There are, however, also 3D-CAD/CAM scanners on the market, e.g., for dentistry, that are used directly on the patient and are therefore specially declared as medical devices.
If a manufacturer uses 3D printers to print medical devices, the printer is clearly part of a quality-related process. Manufacturers must manage the process in accordance with the regulatory requirements (MDD, MDR), particularly those relating to the quality management system or corresponding to the harmonized standard, ISO 13485 (e.g., chapter 7.5). This also includes the requirement to validate this process.
As software is also used in this process, the manufacturer also has to carry out a “computerized system validation” (CSV).
Learn more about "computerized system validations (CSVs) here. .
The medical devices produced with 3D printers are often custom-made devices.
“‘Custom-made device’ means any device specifically made in accordance with a written prescription of any person authorized by national law by virtue of that person's professional qualifications which gives, under that person's responsibility, specific design characteristics, and is intended for the sole use of a particular patient exclusively to meet their individual conditions and needs.”
In Annex XIII, the MDR permits the conformity assessment to be streamlined for custom-made devices. However, these simplifications do not relate to the quality management system and, therefore, do not apply to the 3D printer used.
However, the MDR restricts this apparent freedom:
However, mass-produced devices which need to be adapted to meet the specific requirements of any professional user and devices which are mass-produced by means of industrial manufacturing processes in accordance with the written prescriptions of any authorized person shall not be considered to be custom-made devices;
MDR, Article 2 (definitions)
The point of contention will therefore be whether product is industrial or not. The German Dental Association has already explained its position. It came to the following conclusion:
Since dental 3D printing is not used to produce patient-specific mass-produced devices, even if the devices are produced using industrial production processes, these medical devices are still custom-made devices according to the MDR.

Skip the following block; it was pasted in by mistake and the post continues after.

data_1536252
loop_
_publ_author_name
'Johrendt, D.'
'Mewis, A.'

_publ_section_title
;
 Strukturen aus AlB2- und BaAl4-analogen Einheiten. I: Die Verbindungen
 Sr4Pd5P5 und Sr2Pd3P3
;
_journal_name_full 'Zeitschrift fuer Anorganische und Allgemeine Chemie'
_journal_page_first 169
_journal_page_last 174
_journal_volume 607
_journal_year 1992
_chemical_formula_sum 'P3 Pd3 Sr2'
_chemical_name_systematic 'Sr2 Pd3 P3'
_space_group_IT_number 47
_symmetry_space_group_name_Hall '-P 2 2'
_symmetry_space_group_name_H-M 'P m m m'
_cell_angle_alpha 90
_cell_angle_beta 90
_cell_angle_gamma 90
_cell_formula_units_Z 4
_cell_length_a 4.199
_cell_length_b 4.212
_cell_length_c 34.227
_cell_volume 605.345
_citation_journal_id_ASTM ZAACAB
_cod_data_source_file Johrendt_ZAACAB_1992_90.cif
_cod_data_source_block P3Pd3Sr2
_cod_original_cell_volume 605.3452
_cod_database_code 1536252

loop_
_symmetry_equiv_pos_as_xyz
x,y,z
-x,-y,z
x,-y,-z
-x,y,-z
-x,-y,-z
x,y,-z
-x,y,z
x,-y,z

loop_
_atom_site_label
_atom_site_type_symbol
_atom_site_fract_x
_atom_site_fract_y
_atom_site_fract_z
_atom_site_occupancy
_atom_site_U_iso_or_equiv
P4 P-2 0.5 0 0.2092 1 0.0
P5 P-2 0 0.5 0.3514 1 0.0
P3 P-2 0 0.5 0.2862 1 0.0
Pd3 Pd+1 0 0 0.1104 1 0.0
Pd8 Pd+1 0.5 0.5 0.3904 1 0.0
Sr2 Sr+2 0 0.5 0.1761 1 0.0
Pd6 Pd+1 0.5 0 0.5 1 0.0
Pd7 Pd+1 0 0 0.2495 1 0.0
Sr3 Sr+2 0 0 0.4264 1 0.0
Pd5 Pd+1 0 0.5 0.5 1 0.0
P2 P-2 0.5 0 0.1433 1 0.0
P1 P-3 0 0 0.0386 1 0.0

The Association refers to a statement from the European Commission (Ref. Ares(2017)4450987-12/09/2017) for this assessment. This statement can lead to differences of opinion of what is meant, for example, by “manufacturer”. We are still waiting for a decision from the Supreme Court on this.
The requirements in the USA are generally comparable, but more specific. The FDA also does not generally consider 3D printers to be medical devices, but as a means of production. As a result, it has set out its requirements on “Additive Manufactured Medical Devices” in a detailed guidance document (see Fig. 1).
Fig. 1: Chapter structure of the FDA guidance document on the 3D printing of medical devices, which it calls “additive manufactured medical devices”.
The requirements apply to the entire process:
The FDA deals with specific aspects. For example, it talks about software:
The big hype about 3D printing in medicine may have passed in some areas. But what counts is the actual application. And here, the curve is pointing steeply upwards.
There is occasionally regulatory uncertainty as to what constitutes a medical device.
In 2017, the FDA issued a guidance document, which is a very helpful guideline as to what requirements have been established for the process as a whole. This guidance document should also be used by manufacturers in Europe to analyze and control risks specific to 3D printing.
Once again, it is the software that, on the one hand, enables progress and that, on the other, is the subject of a lot of focus due to the risks that can result from software errors.